The Walled City - Ryan Graudin

When I first chose this book from NetGalley, I was expecting a dystopian thriller. Instead, it has the feel of a thriller, but takes place in some vague contemporary time, and is based on an actual walled city in Kowloon, Hong Kong. Honestly, I wish I had googled that before I read the book, but it is a credit to the author that the images she evoked were at least as good as what I saw later online. I say this because the actual city is stunning – not in beauty, but in the sheer number of buildings stacked up against each other and cobbled together in what is called the densest place on earth. Take a minute now and google it yourself and then come back.

 

Can you believe it? It’s crazy! I stayed in a walled city in Tuscany, so that’s really what I thought of as I read this book, but it was nothing like the menacing, crime-filled streets of Hak Nam Walled City. The oddest thing is that the city beyond, where life seemed to go on as usual, was, in contrast, boring and ordinary; the walled city was a lord of the flies ghetto. The one disconnect for me was the fact that it wasn’t all criminals there – it was also filled with the unfortunate poor, and there were pleasant-seeming images of people eating in restaurants that just seemed out of place with these destitute, desperate characters. It took me a while to adjust to the fact that there was a hierarchy even here, and that the characters described as vagrants were the lowest of the very low who populated the walled city.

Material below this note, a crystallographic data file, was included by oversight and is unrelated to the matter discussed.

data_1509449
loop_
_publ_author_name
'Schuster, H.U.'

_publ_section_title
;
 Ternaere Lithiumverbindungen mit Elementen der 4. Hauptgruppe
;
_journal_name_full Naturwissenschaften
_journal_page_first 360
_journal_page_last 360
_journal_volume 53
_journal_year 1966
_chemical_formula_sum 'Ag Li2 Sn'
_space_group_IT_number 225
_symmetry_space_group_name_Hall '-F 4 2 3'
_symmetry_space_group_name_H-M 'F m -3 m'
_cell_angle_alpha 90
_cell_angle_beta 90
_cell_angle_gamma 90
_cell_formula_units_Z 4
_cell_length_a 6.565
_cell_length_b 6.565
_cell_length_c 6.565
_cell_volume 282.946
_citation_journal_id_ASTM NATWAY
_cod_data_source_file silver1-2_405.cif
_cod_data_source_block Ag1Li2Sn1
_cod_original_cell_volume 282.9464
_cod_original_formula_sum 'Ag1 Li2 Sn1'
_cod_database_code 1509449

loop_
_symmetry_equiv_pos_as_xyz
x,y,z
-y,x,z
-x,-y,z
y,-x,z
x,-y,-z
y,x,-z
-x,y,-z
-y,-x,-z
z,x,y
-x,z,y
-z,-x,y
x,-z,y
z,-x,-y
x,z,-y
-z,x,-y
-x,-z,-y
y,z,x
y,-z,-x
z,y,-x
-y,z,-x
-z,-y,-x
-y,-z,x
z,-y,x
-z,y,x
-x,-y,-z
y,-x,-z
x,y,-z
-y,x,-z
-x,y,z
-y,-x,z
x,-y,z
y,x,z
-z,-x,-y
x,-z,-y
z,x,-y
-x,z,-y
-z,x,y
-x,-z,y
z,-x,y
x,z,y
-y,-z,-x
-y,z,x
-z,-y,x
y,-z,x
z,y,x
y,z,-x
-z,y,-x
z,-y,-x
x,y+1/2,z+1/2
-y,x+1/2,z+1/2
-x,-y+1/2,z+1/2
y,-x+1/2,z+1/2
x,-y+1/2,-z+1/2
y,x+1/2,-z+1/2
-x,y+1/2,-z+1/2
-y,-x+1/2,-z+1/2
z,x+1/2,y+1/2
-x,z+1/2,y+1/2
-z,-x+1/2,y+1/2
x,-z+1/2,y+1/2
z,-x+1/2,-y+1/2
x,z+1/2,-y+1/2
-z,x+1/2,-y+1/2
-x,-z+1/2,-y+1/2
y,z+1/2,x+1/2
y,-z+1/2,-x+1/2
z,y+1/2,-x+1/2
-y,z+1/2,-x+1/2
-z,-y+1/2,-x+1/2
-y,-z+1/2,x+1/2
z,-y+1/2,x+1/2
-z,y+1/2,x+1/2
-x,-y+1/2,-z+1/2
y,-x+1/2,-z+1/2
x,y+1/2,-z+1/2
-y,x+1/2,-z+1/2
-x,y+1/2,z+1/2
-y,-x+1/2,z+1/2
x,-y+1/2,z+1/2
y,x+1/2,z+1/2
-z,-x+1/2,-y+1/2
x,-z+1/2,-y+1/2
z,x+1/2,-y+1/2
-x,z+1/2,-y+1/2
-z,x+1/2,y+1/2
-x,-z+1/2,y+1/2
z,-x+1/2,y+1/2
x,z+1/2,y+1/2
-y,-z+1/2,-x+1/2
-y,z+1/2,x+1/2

The story is told from three points of view, and, for the most part, I thought each character was well developed and compelling. I did think they possessed some generic traits, and there was a little rehashing of some old familiar plots, but the story was told well, and I thought it moved very quickly. There were a few scenes that slowed the action, but not enough to be a distraction.

 

I am not sure of the appropriate age recommendation on this. It is listed as YA, but there are a lot of topics that might be a little too edgy for the youngest teens, i.e. one of the three main characters lives and works in a brothel run by a drug lord. But the story is so much more than this, I would hate for that to be a deterrent. It is really just a classic tale of greed, hurt, sacrifice, and hope; and of course, in the end, redemption.